A tale of 2 student protests: They're not always obnoxious
Many First Things readers are no doubt sadly aware of the disgusting treatment of federal judge Kyle Duncan at Stanford Law School last week. Duncan was visiting campus to give a lecture sponsored by the Stanford Federalist Society. But his talk was disrupted by students who heckled him for his rulings on LGBT issues.
Not only was Duncan subject to the now-traditional vile personal abuse from the pampered students who inhabit the lecture rooms of the nation’s most elite institutions, he was also treated to a lecture by the dean of diversity, equity, and inclusion (who else?) on what an evil person he is. While Stanford’s president has since apologized, it remains to be seen if the apology for allowing behavior inconsistent with the school’s policies will lead to the obvious consequence: the firing of the DEI dean for her own bizarre rant. If a senior administrator who so clearly undermines school policy is allowed to continue in office, the apology is meaningless.
Student protests and threats to speakers are not a new thing. There were student strikes at the universities of Oxford and Paris in the 13th century. Martin Luther, arriving in Leipzig to debate John Eck in 1519, surrounded himself with an armed cortège of Wittenberg students, anticipating trouble (or perhaps hoping to precipitate such) with the locals. Nineteenth-century Russia witnessed a surge in student radicalism. Dostoevsky’s The Devils provides a literary portrait of such, and the close connection between the term “intelligentsia” and revolutionary politics reflects this period. 1968 was not so much a novelty as a particularly intense example of a tradition. What Judge Duncan experienced at Stanford, while disgusting, is no innovation.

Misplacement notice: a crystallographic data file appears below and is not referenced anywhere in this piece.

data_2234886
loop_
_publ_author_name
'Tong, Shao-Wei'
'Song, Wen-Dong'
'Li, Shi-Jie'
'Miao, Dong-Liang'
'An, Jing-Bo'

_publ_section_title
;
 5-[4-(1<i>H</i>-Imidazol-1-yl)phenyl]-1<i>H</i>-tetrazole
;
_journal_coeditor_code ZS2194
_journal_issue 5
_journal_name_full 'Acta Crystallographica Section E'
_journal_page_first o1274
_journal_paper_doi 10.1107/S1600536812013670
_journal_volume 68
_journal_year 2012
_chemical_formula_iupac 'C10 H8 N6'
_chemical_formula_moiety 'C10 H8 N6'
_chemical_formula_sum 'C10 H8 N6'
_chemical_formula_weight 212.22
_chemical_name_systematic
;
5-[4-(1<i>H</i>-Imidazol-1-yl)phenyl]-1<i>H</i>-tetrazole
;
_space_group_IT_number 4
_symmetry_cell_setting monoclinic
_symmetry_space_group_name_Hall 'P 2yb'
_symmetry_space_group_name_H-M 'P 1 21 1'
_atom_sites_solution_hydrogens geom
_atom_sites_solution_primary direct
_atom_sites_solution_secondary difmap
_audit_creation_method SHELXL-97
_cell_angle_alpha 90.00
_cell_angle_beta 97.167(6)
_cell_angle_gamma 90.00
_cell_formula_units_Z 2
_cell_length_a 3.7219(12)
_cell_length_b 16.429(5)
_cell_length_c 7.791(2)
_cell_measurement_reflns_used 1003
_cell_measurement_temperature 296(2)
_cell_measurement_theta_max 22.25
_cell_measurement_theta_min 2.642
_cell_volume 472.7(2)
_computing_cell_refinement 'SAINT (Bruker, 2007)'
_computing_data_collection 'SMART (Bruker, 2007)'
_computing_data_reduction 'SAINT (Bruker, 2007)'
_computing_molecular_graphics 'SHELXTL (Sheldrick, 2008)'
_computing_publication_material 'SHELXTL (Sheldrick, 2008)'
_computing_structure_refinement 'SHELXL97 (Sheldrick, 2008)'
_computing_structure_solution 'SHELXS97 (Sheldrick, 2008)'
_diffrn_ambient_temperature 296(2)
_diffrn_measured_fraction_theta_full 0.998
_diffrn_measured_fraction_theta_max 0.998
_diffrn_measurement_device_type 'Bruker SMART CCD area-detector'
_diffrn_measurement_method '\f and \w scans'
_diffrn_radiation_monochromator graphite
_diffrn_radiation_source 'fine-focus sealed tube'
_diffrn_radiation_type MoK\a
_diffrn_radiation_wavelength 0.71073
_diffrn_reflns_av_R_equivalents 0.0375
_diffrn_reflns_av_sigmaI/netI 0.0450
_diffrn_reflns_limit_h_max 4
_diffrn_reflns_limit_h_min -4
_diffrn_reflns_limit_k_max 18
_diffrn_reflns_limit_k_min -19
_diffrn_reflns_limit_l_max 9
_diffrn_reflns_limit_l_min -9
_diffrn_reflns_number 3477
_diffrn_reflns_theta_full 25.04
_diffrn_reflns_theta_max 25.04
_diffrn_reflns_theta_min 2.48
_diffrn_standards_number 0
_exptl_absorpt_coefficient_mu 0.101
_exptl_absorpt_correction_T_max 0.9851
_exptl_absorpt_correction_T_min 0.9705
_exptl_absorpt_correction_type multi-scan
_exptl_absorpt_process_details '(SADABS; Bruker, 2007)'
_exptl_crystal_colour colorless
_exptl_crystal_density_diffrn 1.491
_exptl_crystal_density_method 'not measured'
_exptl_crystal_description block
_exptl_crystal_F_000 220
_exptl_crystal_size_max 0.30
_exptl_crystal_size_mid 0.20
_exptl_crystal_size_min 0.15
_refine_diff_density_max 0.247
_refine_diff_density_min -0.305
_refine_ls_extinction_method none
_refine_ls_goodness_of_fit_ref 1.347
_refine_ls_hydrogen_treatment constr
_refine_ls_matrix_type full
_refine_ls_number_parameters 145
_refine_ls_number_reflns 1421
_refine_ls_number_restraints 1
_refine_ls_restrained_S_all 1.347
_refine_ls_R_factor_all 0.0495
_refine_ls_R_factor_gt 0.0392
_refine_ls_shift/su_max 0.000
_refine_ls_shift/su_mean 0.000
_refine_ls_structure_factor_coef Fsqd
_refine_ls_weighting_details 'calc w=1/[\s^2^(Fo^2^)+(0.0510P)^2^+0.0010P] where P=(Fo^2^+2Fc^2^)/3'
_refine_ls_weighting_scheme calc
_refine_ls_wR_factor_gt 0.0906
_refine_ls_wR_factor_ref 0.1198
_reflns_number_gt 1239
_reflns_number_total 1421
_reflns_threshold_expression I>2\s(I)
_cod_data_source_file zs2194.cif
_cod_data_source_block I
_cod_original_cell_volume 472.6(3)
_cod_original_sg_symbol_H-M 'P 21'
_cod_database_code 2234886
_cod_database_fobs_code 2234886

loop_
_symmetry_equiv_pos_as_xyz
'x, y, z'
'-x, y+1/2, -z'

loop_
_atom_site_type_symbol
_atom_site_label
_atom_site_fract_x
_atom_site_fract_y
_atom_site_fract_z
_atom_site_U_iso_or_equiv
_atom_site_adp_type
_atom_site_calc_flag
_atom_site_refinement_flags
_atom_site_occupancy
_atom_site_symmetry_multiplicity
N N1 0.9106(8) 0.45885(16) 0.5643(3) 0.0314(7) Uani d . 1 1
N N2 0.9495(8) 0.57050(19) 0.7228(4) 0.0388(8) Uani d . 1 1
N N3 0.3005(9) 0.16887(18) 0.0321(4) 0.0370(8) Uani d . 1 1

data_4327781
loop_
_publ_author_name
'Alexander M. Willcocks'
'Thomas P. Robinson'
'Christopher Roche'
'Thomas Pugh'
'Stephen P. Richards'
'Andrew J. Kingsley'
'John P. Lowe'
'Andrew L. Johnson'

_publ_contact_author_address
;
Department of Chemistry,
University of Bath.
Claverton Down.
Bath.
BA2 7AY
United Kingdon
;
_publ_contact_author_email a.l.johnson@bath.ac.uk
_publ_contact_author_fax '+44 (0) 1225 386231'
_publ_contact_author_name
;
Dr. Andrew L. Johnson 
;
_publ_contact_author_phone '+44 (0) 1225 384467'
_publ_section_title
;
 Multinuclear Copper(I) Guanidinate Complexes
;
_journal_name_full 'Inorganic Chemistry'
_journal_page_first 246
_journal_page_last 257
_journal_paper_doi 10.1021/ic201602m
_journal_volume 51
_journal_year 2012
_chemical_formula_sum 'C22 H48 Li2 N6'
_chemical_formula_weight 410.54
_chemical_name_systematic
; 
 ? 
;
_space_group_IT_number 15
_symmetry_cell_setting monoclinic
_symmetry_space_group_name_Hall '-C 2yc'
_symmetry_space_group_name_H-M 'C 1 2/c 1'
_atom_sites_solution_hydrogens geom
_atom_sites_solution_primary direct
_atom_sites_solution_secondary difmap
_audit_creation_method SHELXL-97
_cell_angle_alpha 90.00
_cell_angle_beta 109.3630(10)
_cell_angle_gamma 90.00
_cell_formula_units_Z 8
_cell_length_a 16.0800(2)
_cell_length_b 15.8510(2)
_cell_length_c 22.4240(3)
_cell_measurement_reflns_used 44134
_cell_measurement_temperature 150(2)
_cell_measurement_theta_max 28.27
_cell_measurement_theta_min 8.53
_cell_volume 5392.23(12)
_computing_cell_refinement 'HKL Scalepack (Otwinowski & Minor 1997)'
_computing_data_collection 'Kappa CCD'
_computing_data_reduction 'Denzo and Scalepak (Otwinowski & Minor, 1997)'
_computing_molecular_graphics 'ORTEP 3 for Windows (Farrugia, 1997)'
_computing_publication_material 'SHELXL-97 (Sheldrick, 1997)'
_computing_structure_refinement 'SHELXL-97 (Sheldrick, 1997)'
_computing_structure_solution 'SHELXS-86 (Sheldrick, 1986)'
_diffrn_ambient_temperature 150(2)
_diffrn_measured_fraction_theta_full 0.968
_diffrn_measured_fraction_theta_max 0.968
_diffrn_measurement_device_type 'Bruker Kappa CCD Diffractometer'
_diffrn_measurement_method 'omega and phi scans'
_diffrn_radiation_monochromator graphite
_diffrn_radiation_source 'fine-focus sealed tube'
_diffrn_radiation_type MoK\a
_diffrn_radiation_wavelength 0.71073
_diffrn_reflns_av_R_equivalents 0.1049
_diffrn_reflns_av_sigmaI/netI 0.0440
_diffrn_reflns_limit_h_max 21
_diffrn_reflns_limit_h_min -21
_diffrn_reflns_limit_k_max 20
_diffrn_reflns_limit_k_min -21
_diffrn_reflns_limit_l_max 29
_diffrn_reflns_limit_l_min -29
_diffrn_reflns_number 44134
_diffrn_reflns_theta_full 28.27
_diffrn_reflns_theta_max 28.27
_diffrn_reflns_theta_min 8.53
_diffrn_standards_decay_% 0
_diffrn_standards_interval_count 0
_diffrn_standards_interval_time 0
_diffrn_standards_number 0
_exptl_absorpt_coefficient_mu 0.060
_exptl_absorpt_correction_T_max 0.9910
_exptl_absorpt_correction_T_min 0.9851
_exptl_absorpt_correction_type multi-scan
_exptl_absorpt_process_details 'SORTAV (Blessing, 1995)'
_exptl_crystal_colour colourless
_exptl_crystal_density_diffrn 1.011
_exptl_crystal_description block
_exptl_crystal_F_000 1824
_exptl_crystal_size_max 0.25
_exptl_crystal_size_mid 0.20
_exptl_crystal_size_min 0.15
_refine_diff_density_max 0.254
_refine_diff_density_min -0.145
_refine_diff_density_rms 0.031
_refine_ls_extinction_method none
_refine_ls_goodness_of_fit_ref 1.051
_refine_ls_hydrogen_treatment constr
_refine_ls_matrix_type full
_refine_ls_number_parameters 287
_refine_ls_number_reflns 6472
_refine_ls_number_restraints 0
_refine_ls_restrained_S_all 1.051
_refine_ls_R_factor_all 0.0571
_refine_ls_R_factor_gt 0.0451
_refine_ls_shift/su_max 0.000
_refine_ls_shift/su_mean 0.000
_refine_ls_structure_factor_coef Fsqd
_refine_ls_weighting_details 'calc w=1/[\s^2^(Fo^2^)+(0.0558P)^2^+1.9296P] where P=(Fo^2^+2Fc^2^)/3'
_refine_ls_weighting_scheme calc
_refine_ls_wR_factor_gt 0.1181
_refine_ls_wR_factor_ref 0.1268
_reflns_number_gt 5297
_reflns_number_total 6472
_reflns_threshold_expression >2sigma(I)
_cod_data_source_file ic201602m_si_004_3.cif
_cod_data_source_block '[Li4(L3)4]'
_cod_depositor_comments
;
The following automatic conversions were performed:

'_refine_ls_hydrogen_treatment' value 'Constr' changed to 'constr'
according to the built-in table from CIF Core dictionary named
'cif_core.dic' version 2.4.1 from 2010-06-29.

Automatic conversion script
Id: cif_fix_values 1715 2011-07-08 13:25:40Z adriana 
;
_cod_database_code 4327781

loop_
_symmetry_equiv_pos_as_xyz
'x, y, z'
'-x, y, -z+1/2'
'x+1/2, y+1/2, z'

Yet protests do not always need to be obnoxious, like the one at Stanford. Some weeks ago I was myself subject to a protest while speaking at another college. The protesters, upset at my views on LGBT and Pride issues, organized opposition to my presence. But this group was different from the Stanford mob. My protesters attended my lecture, listened politely and even laughed at my jokes, asked some good questions, and then at the end left the lecture theater to hold a gathering elsewhere on campus. At no point did I feel disrespected as a human being. Far from it. I actually appreciated the protesters turning up in person to hear what I had to say. And I further appreciated being asked good questions that pressed me to sharpen my thinking on a couple of points.
The difference between my protesters and those berating Judge Duncan is this: Mine had not lost sight of the fact that they and I both share a common humanity. Nor had they lost sight of the purpose of public discourse: to persuade opponents to change their views for the better, not to terrify them into silence.
Why has this become such a rarity in our modern world? One argument is that we have coddled the younger generation and made them incapable of handling any views with which they disagree. There is truth in this, but the problem is more deeply rooted than the pedagogical decisions of my generation. It stems from a longstanding notion of selfhood that identifies personal authenticity with feelings, such that anything that disturbs those feelings is oppressive and evil.